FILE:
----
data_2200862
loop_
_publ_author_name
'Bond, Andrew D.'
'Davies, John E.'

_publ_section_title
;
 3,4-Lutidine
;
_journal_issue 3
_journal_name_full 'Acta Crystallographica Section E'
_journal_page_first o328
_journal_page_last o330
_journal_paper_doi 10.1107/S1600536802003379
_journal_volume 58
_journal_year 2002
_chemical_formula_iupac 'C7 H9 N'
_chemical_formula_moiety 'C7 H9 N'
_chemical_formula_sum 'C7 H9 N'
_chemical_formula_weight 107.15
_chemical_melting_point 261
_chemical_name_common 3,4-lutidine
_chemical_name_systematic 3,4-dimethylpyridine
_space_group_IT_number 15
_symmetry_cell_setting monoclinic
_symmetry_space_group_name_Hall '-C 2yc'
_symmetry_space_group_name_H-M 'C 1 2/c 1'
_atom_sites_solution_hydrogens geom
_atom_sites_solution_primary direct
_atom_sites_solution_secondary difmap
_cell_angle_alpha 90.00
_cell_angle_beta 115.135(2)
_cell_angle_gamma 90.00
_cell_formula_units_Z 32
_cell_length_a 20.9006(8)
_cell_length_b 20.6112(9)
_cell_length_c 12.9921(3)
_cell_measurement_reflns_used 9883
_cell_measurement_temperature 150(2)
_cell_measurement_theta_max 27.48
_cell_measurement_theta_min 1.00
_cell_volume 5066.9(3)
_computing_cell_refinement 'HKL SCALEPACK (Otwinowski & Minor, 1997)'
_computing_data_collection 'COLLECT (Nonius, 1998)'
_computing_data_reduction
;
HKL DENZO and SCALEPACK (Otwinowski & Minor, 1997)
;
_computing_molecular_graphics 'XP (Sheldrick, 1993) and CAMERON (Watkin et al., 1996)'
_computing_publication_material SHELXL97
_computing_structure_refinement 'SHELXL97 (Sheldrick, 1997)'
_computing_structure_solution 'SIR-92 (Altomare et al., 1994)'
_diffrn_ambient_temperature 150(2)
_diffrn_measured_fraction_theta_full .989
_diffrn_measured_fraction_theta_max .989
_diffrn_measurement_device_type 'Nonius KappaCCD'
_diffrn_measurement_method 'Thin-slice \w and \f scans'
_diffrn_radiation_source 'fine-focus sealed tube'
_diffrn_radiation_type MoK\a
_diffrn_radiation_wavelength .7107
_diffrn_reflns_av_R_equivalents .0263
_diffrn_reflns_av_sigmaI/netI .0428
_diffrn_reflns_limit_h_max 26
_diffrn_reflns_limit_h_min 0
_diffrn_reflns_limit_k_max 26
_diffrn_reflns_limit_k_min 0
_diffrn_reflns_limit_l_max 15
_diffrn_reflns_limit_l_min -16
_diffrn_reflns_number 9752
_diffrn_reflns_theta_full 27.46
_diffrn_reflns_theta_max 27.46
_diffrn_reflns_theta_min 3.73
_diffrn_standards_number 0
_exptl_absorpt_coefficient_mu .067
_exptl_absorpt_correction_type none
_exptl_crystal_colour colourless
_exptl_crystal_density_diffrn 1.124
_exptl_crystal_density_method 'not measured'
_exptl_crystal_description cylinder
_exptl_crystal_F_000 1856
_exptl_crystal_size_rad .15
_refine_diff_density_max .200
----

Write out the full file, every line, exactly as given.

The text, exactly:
data_2200862
loop_
_publ_author_name
'Bond, Andrew D.'
'Davies, John E.'

_publ_section_title
;
 3,4-Lutidine
;
_journal_issue 3
_journal_name_full 'Acta Crystallographica Section E'
_journal_page_first o328
_journal_page_last o330
_journal_paper_doi 10.1107/S1600536802003379
_journal_volume 58
_journal_year 2002
_chemical_formula_iupac 'C7 H9 N'
_chemical_formula_moiety 'C7 H9 N'
_chemical_formula_sum 'C7 H9 N'
_chemical_formula_weight 107.15
_chemical_melting_point 261
_chemical_name_common 3,4-lutidine
_chemical_name_systematic 3,4-dimethylpyridine
_space_group_IT_number 15
_symmetry_cell_setting monoclinic
_symmetry_space_group_name_Hall '-C 2yc'
_symmetry_space_group_name_H-M 'C 1 2/c 1'
_atom_sites_solution_hydrogens geom
_atom_sites_solution_primary direct
_atom_sites_solution_secondary difmap
_cell_angle_alpha 90.00
_cell_angle_beta 115.135(2)
_cell_angle_gamma 90.00
_cell_formula_units_Z 32
_cell_length_a 20.9006(8)
_cell_length_b 20.6112(9)
_cell_length_c 12.9921(3)
_cell_measurement_reflns_used 9883
_cell_measurement_temperature 150(2)
_cell_measurement_theta_max 27.48
_cell_measurement_theta_min 1.00
_cell_volume 5066.9(3)
_computing_cell_refinement 'HKL SCALEPACK (Otwinowski & Minor, 1997)'
_computing_data_collection 'COLLECT (Nonius, 1998)'
_computing_data_reduction
;
HKL DENZO and SCALEPACK (Otwinowski & Minor, 1997)
;
_computing_molecular_graphics 'XP (Sheldrick, 1993) and CAMERON (Watkin et al., 1996)'
_computing_publication_material SHELXL97
_computing_structure_refinement 'SHELXL97 (Sheldrick, 1997)'
_computing_structure_solution 'SIR-92 (Altomare et al., 1994)'
_diffrn_ambient_temperature 150(2)
_diffrn_measured_fraction_theta_full .989
_diffrn_measured_fraction_theta_max .989
_diffrn_measurement_device_type 'Nonius KappaCCD'
_diffrn_measurement_method 'Thin-slice \w and \f scans'
_diffrn_radiation_source 'fine-focus sealed tube'
_diffrn_radiation_type MoK\a
_diffrn_radiation_wavelength .7107
_diffrn_reflns_av_R_equivalents .0263
_diffrn_reflns_av_sigmaI/netI .0428
_diffrn_reflns_limit_h_max 26
_diffrn_reflns_limit_h_min 0
_diffrn_reflns_limit_k_max 26
_diffrn_reflns_limit_k_min 0
_diffrn_reflns_limit_l_max 15
_diffrn_reflns_limit_l_min -16
_diffrn_reflns_number 9752
_diffrn_reflns_theta_full 27.46
_diffrn_reflns_theta_max 27.46
_diffrn_reflns_theta_min 3.73
_diffrn_standards_number 0
_exptl_absorpt_coefficient_mu .067
_exptl_absorpt_correction_type none
_exptl_crystal_colour colourless
_exptl_crystal_density_diffrn 1.124
_exptl_crystal_density_method 'not measured'
_exptl_crystal_description cylinder
_exptl_crystal_F_000 1856
_exptl_crystal_size_rad .15
_refine_diff_density_max .200